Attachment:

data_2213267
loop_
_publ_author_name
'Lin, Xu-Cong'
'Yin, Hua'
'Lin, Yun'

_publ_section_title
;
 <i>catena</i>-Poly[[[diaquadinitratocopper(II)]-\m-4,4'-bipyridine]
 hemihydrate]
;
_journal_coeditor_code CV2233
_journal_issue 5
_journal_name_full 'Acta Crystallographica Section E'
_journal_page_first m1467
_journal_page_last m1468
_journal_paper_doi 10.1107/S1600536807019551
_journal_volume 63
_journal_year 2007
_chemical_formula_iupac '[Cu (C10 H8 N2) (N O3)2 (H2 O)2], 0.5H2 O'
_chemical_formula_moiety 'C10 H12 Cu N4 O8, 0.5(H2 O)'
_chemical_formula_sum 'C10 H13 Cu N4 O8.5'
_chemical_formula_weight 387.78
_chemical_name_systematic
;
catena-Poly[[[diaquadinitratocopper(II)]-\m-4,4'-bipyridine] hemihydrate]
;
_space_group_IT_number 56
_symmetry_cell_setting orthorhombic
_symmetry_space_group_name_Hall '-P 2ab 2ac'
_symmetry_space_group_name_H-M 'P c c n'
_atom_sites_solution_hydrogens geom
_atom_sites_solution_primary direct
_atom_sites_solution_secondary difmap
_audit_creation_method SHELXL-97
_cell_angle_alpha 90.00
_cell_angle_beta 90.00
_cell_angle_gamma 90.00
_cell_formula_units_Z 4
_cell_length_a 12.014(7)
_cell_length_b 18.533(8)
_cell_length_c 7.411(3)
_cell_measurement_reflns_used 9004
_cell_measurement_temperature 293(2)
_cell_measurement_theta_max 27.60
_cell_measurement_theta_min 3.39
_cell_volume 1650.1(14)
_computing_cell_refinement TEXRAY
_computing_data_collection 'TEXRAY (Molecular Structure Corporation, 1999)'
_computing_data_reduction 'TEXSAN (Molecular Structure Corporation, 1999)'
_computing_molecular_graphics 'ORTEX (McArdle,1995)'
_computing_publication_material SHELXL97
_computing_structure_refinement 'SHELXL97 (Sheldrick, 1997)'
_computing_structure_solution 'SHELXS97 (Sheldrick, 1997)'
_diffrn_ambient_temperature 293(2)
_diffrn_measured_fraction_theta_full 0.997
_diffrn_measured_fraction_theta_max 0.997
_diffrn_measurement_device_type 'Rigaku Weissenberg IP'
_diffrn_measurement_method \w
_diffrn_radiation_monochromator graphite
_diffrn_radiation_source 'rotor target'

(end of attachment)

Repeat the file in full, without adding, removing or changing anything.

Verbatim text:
data_2213267
loop_
_publ_author_name
'Lin, Xu-Cong'
'Yin, Hua'
'Lin, Yun'

_publ_section_title
;
 <i>catena</i>-Poly[[[diaquadinitratocopper(II)]-\m-4,4'-bipyridine]
 hemihydrate]
;
_journal_coeditor_code CV2233
_journal_issue 5
_journal_name_full 'Acta Crystallographica Section E'
_journal_page_first m1467
_journal_page_last m1468
_journal_paper_doi 10.1107/S1600536807019551
_journal_volume 63
_journal_year 2007
_chemical_formula_iupac '[Cu (C10 H8 N2) (N O3)2 (H2 O)2], 0.5H2 O'
_chemical_formula_moiety 'C10 H12 Cu N4 O8, 0.5(H2 O)'
_chemical_formula_sum 'C10 H13 Cu N4 O8.5'
_chemical_formula_weight 387.78
_chemical_name_systematic
;
catena-Poly[[[diaquadinitratocopper(II)]-\m-4,4'-bipyridine] hemihydrate]
;
_space_group_IT_number 56
_symmetry_cell_setting orthorhombic
_symmetry_space_group_name_Hall '-P 2ab 2ac'
_symmetry_space_group_name_H-M 'P c c n'
_atom_sites_solution_hydrogens geom
_atom_sites_solution_primary direct
_atom_sites_solution_secondary difmap
_audit_creation_method SHELXL-97
_cell_angle_alpha 90.00
_cell_angle_beta 90.00
_cell_angle_gamma 90.00
_cell_formula_units_Z 4
_cell_length_a 12.014(7)
_cell_length_b 18.533(8)
_cell_length_c 7.411(3)
_cell_measurement_reflns_used 9004
_cell_measurement_temperature 293(2)
_cell_measurement_theta_max 27.60
_cell_measurement_theta_min 3.39
_cell_volume 1650.1(14)
_computing_cell_refinement TEXRAY
_computing_data_collection 'TEXRAY (Molecular Structure Corporation, 1999)'
_computing_data_reduction 'TEXSAN (Molecular Structure Corporation, 1999)'
_computing_molecular_graphics 'ORTEX (McArdle,1995)'
_computing_publication_material SHELXL97
_computing_structure_refinement 'SHELXL97 (Sheldrick, 1997)'
_computing_structure_solution 'SHELXS97 (Sheldrick, 1997)'
_diffrn_ambient_temperature 293(2)
_diffrn_measured_fraction_theta_full 0.997
_diffrn_measured_fraction_theta_max 0.997
_diffrn_measurement_device_type 'Rigaku Weissenberg IP'
_diffrn_measurement_method \w
_diffrn_radiation_monochromator graphite
_diffrn_radiation_source 'rotor target'